Calvert Cliffs is a great place to collect fossil shark teeth, whale and dolphin bones, and shells. Many scientifically important fossils have come from these world-famous cliffs. The shells commonly found on the beaches belonged to gastropods (snails) and bivalves (clams) that once inhabited this area.

Here is the type specimen of Pagurus hazenorum. In the upper image, the two enlarged claws of the hermit crab are seen creating an armored door blocking the opening of the shell, whereby protecting the rest of the animal within.

When snails (both modern and fossil) die, their shell may become home for other creatures. In this case, prehistoric and now-extinct hermit crabs decided to make whelk snail shells their home. Two different species of snails preserve the remains of two new species of hermit crab.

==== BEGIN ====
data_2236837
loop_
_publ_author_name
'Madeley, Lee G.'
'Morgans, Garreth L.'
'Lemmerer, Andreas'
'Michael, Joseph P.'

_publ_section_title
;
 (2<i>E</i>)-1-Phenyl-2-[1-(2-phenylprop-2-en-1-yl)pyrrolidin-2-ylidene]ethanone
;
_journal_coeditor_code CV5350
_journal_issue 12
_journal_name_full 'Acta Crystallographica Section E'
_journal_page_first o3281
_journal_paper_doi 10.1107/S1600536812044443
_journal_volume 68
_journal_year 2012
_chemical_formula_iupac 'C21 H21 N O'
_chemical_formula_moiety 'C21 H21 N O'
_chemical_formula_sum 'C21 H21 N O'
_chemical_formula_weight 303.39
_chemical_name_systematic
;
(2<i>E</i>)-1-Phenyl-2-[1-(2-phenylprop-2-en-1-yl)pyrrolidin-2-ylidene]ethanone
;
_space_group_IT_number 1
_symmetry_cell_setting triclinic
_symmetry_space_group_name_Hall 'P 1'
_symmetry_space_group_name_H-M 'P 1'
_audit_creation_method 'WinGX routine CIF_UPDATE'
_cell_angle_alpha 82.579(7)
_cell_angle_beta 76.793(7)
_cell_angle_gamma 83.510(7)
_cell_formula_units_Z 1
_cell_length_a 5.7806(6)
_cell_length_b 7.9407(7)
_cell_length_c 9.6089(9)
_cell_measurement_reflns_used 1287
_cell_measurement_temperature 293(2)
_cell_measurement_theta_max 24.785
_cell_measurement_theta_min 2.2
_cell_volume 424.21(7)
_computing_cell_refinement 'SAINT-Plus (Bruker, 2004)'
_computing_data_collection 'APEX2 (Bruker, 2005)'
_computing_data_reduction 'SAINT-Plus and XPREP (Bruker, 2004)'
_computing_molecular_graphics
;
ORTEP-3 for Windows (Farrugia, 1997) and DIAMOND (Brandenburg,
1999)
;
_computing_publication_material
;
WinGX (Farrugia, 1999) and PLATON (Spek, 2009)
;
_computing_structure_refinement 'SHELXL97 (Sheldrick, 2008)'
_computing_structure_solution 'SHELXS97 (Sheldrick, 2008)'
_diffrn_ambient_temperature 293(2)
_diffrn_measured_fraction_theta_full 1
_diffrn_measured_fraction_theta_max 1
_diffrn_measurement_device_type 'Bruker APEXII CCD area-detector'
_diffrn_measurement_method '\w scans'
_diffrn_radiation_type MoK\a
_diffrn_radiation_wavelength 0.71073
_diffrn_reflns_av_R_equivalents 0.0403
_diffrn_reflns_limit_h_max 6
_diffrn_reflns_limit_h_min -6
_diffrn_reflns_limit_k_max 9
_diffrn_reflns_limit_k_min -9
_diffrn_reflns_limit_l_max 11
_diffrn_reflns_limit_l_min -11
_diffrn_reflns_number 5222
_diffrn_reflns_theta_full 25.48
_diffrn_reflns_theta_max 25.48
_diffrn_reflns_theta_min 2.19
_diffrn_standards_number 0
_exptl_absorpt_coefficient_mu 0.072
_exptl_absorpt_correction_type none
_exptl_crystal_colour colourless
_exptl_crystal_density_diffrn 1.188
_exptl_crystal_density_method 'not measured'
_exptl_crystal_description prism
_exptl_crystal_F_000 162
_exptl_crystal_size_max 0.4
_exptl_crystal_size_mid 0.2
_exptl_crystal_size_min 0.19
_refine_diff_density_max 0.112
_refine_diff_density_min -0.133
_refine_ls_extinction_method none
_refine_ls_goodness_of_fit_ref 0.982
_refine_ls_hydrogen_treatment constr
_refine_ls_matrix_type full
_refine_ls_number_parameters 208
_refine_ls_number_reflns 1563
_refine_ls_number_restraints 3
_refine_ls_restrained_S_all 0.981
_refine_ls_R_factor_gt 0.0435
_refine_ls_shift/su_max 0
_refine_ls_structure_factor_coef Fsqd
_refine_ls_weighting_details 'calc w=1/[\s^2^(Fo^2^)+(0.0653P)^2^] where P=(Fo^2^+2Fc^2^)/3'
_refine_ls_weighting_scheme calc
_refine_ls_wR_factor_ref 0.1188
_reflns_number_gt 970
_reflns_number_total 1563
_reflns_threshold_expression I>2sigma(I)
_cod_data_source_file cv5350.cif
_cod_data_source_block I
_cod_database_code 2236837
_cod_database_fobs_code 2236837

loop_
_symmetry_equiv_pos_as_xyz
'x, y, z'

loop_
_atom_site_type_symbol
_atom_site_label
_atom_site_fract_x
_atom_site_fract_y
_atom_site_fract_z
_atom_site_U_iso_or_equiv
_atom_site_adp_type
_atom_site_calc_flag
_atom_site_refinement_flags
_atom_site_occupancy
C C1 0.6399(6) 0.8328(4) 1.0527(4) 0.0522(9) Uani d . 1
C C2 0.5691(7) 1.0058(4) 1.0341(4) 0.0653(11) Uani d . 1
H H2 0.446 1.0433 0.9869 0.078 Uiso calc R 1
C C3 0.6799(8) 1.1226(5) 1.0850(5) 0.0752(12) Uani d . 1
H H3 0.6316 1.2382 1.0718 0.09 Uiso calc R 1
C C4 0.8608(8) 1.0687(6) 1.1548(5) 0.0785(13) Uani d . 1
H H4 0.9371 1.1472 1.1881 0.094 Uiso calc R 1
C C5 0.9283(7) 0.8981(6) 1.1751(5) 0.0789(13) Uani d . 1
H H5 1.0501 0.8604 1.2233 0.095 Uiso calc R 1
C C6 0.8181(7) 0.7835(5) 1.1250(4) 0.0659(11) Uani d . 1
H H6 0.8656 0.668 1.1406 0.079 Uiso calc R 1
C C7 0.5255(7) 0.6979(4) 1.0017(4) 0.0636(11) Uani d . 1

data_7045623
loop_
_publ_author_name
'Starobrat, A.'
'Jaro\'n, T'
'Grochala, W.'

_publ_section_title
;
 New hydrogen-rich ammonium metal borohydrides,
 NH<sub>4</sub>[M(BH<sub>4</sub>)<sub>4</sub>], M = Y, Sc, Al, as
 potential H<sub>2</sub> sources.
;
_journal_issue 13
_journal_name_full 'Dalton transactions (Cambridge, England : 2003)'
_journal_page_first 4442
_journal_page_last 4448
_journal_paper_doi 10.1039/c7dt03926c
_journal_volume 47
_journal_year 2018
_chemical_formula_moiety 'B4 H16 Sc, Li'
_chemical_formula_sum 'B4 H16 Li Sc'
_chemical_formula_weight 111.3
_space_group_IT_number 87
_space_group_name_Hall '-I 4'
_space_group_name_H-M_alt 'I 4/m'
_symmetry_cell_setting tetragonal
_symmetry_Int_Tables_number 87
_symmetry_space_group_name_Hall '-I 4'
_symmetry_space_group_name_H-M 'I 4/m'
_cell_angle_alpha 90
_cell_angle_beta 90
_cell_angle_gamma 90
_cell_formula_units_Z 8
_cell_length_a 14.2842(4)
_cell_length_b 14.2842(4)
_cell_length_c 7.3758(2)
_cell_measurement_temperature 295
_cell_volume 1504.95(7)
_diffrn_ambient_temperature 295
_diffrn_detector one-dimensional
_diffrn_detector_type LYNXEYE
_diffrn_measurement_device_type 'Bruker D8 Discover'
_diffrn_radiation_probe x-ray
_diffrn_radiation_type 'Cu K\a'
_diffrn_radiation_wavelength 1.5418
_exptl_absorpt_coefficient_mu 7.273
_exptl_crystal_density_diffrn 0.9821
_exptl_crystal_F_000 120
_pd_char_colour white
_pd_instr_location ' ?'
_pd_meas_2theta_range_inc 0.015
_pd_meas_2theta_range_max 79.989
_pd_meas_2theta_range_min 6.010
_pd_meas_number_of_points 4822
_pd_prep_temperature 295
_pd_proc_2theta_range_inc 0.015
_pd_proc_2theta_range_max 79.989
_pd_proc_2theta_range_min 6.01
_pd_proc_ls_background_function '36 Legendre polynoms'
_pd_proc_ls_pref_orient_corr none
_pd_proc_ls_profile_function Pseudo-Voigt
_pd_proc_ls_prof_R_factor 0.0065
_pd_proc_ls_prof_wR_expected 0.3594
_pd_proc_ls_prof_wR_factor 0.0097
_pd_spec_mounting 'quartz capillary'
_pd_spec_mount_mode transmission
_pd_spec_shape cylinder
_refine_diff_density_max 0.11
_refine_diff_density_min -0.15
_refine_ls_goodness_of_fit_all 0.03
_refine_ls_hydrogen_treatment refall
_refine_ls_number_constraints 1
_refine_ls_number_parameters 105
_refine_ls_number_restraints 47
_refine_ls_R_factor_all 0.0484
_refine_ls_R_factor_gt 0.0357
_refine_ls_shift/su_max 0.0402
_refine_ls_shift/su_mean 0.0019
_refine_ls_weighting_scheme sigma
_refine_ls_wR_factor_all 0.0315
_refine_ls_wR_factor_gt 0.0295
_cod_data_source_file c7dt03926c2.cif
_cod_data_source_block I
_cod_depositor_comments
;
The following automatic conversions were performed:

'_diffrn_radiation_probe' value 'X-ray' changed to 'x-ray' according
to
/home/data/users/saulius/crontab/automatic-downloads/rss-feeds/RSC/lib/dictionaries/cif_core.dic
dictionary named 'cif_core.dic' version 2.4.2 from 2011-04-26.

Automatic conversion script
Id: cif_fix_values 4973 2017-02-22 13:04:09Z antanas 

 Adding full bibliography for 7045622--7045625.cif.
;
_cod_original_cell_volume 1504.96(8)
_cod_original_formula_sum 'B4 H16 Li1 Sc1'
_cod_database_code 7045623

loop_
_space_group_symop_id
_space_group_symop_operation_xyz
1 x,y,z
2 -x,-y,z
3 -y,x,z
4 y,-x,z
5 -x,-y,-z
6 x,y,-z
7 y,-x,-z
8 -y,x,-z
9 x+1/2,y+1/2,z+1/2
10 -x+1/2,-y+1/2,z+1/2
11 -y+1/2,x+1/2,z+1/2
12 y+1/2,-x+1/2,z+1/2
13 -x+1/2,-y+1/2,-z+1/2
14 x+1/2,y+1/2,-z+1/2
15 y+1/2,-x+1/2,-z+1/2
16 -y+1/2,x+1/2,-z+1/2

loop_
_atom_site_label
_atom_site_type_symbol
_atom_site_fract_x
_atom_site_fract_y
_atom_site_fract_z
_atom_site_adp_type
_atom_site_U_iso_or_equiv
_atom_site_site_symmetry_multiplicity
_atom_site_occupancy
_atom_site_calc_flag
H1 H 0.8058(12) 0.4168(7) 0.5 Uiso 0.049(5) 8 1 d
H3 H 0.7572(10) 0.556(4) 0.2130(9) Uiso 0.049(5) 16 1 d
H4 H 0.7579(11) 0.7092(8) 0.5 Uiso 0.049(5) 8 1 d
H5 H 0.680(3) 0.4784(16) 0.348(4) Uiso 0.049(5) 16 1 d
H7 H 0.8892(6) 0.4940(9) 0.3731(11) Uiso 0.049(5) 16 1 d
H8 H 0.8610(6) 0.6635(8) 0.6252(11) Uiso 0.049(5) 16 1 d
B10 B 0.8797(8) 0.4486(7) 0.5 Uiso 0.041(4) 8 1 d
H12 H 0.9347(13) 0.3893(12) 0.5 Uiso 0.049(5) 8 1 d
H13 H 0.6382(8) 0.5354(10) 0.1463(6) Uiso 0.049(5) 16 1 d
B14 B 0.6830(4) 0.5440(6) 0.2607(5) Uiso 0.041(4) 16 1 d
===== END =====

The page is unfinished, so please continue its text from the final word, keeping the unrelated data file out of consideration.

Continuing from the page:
These kinds of finds are exceedingly rare along Calvert Cliffs…only five comparable specimens have ever been found.

The international team of paleontologists that named these new hermit crab species included Calvert Marine Museum (CMM) Paleontology Collections Manager, John Nance, and CMM Paleontology Summer Intern, Adam Lindholm. John and Adam worked with colleagues from the Netherlands, Jonathan J.W. Wallaard, René H.B. Fraaije, Barry W.M. Van Bakel, and John W.M. Jagt to describe these amazing new finds.

The species Pagurus hazenorum (Figure 1) honors Robert and Margee Hazen, longtime friends of the CMM and avid fossil collectors. The species Paguristes timoni, is named after Timon of Athens, a hermit and misanthrope, a tragic character in ‘Timon of Athens’ a play by William Shakespeare.

Link to paper:

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